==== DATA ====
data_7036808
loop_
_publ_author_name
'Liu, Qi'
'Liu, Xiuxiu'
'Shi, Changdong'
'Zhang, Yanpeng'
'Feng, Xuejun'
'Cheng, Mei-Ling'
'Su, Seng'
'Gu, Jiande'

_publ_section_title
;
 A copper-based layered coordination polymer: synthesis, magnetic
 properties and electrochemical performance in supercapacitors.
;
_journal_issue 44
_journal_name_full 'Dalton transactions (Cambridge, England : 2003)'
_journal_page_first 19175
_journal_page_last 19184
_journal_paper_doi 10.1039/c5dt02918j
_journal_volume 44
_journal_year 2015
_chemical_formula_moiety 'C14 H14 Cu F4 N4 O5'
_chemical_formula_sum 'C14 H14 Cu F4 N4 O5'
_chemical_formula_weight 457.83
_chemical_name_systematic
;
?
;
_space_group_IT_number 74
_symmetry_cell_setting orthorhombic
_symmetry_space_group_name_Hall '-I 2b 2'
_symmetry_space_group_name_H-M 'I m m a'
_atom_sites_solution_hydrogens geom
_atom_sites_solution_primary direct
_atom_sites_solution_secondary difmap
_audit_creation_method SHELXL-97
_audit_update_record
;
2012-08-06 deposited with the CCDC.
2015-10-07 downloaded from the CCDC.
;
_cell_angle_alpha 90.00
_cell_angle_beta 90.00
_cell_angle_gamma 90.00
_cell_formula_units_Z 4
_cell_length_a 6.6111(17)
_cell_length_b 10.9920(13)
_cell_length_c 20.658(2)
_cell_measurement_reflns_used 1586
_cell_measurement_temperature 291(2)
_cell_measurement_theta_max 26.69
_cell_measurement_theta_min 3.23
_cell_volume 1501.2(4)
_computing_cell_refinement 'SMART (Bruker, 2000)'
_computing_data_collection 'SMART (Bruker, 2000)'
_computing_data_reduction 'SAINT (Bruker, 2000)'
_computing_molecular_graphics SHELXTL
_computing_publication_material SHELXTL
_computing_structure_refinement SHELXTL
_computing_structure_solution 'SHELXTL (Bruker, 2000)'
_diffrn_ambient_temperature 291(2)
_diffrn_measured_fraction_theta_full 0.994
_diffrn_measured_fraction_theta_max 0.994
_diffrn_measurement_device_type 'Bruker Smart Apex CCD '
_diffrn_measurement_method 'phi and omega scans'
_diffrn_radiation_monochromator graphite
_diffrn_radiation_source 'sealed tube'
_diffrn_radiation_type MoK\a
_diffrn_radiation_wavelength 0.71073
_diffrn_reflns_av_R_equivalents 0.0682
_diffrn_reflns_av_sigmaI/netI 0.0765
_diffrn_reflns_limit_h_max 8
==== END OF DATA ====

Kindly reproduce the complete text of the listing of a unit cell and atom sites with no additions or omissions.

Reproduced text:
data_7036808
loop_
_publ_author_name
'Liu, Qi'
'Liu, Xiuxiu'
'Shi, Changdong'
'Zhang, Yanpeng'
'Feng, Xuejun'
'Cheng, Mei-Ling'
'Su, Seng'
'Gu, Jiande'

_publ_section_title
;
 A copper-based layered coordination polymer: synthesis, magnetic
 properties and electrochemical performance in supercapacitors.
;
_journal_issue 44
_journal_name_full 'Dalton transactions (Cambridge, England : 2003)'
_journal_page_first 19175
_journal_page_last 19184
_journal_paper_doi 10.1039/c5dt02918j
_journal_volume 44
_journal_year 2015
_chemical_formula_moiety 'C14 H14 Cu F4 N4 O5'
_chemical_formula_sum 'C14 H14 Cu F4 N4 O5'
_chemical_formula_weight 457.83
_chemical_name_systematic
;
?
;
_space_group_IT_number 74
_symmetry_cell_setting orthorhombic
_symmetry_space_group_name_Hall '-I 2b 2'
_symmetry_space_group_name_H-M 'I m m a'
_atom_sites_solution_hydrogens geom
_atom_sites_solution_primary direct
_atom_sites_solution_secondary difmap
_audit_creation_method SHELXL-97
_audit_update_record
;
2012-08-06 deposited with the CCDC.
2015-10-07 downloaded from the CCDC.
;
_cell_angle_alpha 90.00
_cell_angle_beta 90.00
_cell_angle_gamma 90.00
_cell_formula_units_Z 4
_cell_length_a 6.6111(17)
_cell_length_b 10.9920(13)
_cell_length_c 20.658(2)
_cell_measurement_reflns_used 1586
_cell_measurement_temperature 291(2)
_cell_measurement_theta_max 26.69
_cell_measurement_theta_min 3.23
_cell_volume 1501.2(4)
_computing_cell_refinement 'SMART (Bruker, 2000)'
_computing_data_collection 'SMART (Bruker, 2000)'
_computing_data_reduction 'SAINT (Bruker, 2000)'
_computing_molecular_graphics SHELXTL
_computing_publication_material SHELXTL
_computing_structure_refinement SHELXTL
_computing_structure_solution 'SHELXTL (Bruker, 2000)'
_diffrn_ambient_temperature 291(2)
_diffrn_measured_fraction_theta_full 0.994
_diffrn_measured_fraction_theta_max 0.994
_diffrn_measurement_device_type 'Bruker Smart Apex CCD '
_diffrn_measurement_method 'phi and omega scans'
_diffrn_radiation_monochromator graphite
_diffrn_radiation_source 'sealed tube'
_diffrn_radiation_type MoK\a
_diffrn_radiation_wavelength 0.71073
_diffrn_reflns_av_R_equivalents 0.0682
_diffrn_reflns_av_sigmaI/netI 0.0765
_diffrn_reflns_limit_h_max 8